To keep the record entirely straight, during the latest UNHRC session both the US and Australia opposed every anti-Israel text issued by the council while the UK representative, citing the UNHRC’s criticism of Israel’s presence in the Golan Heights, coupled with its deafening silence on the Assad regime’s atrocities in Syria, said:  “Nowhere is the disproportionate focus on Israel starker and more absurd than in the case of today’s resolution on the occupation of Syria’s Golan.”

A global backlash against the council is well under way.  David May is a research analyst at the Foundation for Defense of Democracies, a Washington-based nonpartisan research institute focusing on national security and foreign policy.  Writing in the prestigious US political journal, The Hill, he urges a root and branch reform of the Human Rights Council. “As long as some of the world’s worst human rights abusers hold positions on the Council,” he writes, “many of the most egregious human rights violations will languish in darkness.”

He offers a schedule of proposals aimed at ensuring that the UN can meet its obligation to expose and help eliminate violations of human rights, wherever they occur and whatever form they take.  A prerequisite for UNHRC membership, maintains May, should be some basic standard of respect for human rights.  Currently, 14 of the 47 members of the Human Rights Council were ranked “Not Free” – the lowest possible ranking − in the “Freedom in the World 2018” table of country scores run by Freedom House, which annually assesses the state of political rights and civil liberties across the world, country by country.

The present situation regarding the UNHRC is clearly far from satisfactory.  It is surely up to Antonio Guterres, the UN Secretary-General, in the interests of the credibility of the UN itself, to take the bull by the horns.  Whatever the difficulties, he must identify the problems, set out the steps needed to correct them, and carry through the necessary reforms. 

Published in the Jerusalem Post on-line, 18 May 2018:

Published in the MPC Journal, 14 May 2018:

Friday, 4 May 2018

Post-Brexit Israel

                                                                                         Video version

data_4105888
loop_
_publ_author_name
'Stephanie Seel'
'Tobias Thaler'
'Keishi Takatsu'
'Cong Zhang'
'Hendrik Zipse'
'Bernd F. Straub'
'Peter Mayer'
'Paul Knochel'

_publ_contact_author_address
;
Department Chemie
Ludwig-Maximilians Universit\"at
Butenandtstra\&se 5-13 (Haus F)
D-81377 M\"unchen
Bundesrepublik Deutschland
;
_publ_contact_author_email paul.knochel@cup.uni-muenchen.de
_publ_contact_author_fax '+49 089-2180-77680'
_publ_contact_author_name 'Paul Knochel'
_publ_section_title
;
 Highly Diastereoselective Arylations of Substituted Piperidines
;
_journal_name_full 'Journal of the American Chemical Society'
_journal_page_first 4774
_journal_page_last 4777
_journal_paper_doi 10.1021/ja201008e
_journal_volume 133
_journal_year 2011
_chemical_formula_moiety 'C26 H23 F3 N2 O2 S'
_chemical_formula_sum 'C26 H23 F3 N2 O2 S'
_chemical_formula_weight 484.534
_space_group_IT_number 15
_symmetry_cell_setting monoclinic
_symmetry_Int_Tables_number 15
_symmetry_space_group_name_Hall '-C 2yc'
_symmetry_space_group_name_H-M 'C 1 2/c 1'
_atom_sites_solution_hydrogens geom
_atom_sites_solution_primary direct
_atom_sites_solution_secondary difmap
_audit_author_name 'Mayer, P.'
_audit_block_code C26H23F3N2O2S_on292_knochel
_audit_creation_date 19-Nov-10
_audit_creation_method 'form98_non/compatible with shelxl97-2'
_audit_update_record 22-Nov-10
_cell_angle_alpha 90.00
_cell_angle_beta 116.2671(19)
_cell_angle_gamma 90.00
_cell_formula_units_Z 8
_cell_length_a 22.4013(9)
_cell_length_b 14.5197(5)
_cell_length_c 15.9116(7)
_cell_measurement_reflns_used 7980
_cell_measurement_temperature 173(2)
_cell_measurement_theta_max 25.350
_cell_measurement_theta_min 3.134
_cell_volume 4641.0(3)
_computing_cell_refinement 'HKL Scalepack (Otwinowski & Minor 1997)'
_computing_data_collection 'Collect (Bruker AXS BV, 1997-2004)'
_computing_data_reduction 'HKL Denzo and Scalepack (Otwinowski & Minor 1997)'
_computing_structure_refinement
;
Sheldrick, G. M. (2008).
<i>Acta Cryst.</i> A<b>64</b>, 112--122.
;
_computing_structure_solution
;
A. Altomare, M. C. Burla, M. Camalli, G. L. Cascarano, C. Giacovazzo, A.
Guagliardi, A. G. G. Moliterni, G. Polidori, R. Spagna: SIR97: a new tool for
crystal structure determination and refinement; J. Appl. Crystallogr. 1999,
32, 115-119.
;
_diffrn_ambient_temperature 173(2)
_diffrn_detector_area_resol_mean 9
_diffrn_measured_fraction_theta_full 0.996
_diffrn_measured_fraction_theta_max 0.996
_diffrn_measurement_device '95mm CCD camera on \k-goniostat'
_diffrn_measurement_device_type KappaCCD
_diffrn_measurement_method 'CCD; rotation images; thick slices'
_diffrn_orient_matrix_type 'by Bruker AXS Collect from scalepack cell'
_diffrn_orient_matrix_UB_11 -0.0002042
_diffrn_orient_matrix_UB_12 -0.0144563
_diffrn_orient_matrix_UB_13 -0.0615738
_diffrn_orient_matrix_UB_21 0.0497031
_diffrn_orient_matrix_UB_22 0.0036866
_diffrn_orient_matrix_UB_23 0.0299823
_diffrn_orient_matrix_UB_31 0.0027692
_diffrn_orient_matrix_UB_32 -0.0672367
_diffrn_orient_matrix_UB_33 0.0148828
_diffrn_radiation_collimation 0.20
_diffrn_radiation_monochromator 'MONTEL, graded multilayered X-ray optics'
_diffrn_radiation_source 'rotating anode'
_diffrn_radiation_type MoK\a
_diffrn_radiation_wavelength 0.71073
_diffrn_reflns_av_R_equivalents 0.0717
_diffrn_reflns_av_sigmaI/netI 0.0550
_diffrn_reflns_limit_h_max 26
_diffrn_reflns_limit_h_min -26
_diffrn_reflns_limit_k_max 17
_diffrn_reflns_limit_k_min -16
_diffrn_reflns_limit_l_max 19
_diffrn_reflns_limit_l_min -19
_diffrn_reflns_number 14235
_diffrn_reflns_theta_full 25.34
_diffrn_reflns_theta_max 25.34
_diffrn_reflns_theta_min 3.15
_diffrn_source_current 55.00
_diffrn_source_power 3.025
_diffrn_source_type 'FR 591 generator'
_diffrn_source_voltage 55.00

The UK will be leaving the European Union at precisely 11 pm on March 29, 2019.  There will be significant consequences for Israel. 

          Israel’s current relationship with the EU, of which Britain has been an important member for the past forty years, might best be described as “creative tension” – a constant tug-of-war between trade interests and politics.  The truth is that the political objectives of the EU have inhibited trade with Israel from expanding at the rate, or to the levels, that might have been possible.

          A prime example is the EU’s 2015 decision to enforce a special labelling system for Israeli goods produced beyond the temporary boundaries that delineated sovereign Israel prior to the Six Day War in 1967.  The EU regards those lines, which simply mark where the Arab and Israeli armies stopped fighting in 1949, as Israel’s international borders – a position fraught with anomalies.  The EU asserts that East Jerusalem is occupied Palestinian territory, but does not acknowledge West Jerusalem to be part of Israel.  It objected strongly when US President Donald Trump declared Jerusalem to be Israel’s capital, even though he left wide open the possibility of an eventual separate or conjoint Palestinian capital in the Jerusalem municipality.  Indeed, recent reports indicate that he will be asking Israel to relinquish control of four neighbourhoods in East Jerusalem to allow this to take place.

          The legal basis for Israel’s trade relations with the EU is the EU-Israel Association Agreement, which came into force in June 2000.  Over the past eighteen years it has certainly fostered healthy, although somewhat unbalanced, trade between the parties. Israel currently has a trade deficit with the EU – in other words, it imports more than it exportsLatest available figures show Israeli imports in excess of €21 billion, against exports to the EU of some €13 billion.  Britain’s departure from the EU should not adversely affect this bilateral EU-Israeli trade, even though EU-Israeli political relations are not cordial.

The same cannot with justice be said of the UK-Israeli relationship.  Both Britain’s prime minister, Theresa May, and its foreign secretary, Boris Johnson, have made no secret of their friendship towards the Jewish State.  The latest manifestation is the recent announcement that the first-ever official royal visit to Israel will take place in the summer of 2018, when Prince William tours the Middle East. 

That projected visit follows the recognition and celebration by the British government last November of the centenary of the Balfour Declaration.  Prior to that, Palestinian Authority president Mahmoud Abbas twice called upon the British government to apologize for what he characterised, in his address to the UN General Assembly, as “this infamous declaration”.  The official UK response ran:  “The Balfour Declaration is an historic statement for which Her Majesty’s Government does not intend to apologize.  We are proud of our role in creating the State of Israel. The task now is to encourage moves towards peace.”

Peace through trade is what Britain has been assiduously fostering for the past few years.  Israel’s ambassador to the UK, Mark Regev, announced on February 27, 2018, that bilateral trade between the UK and Israel had increased by 25% in 2017 to a record £6.9 billion. Speaking at the UK Israel Business Awards dinner, Regev called the rise from £5.5 billion in 2016 to £6.9 billion in 2017 remarkable: “It demonstrates the momentum behind our economic relationship.”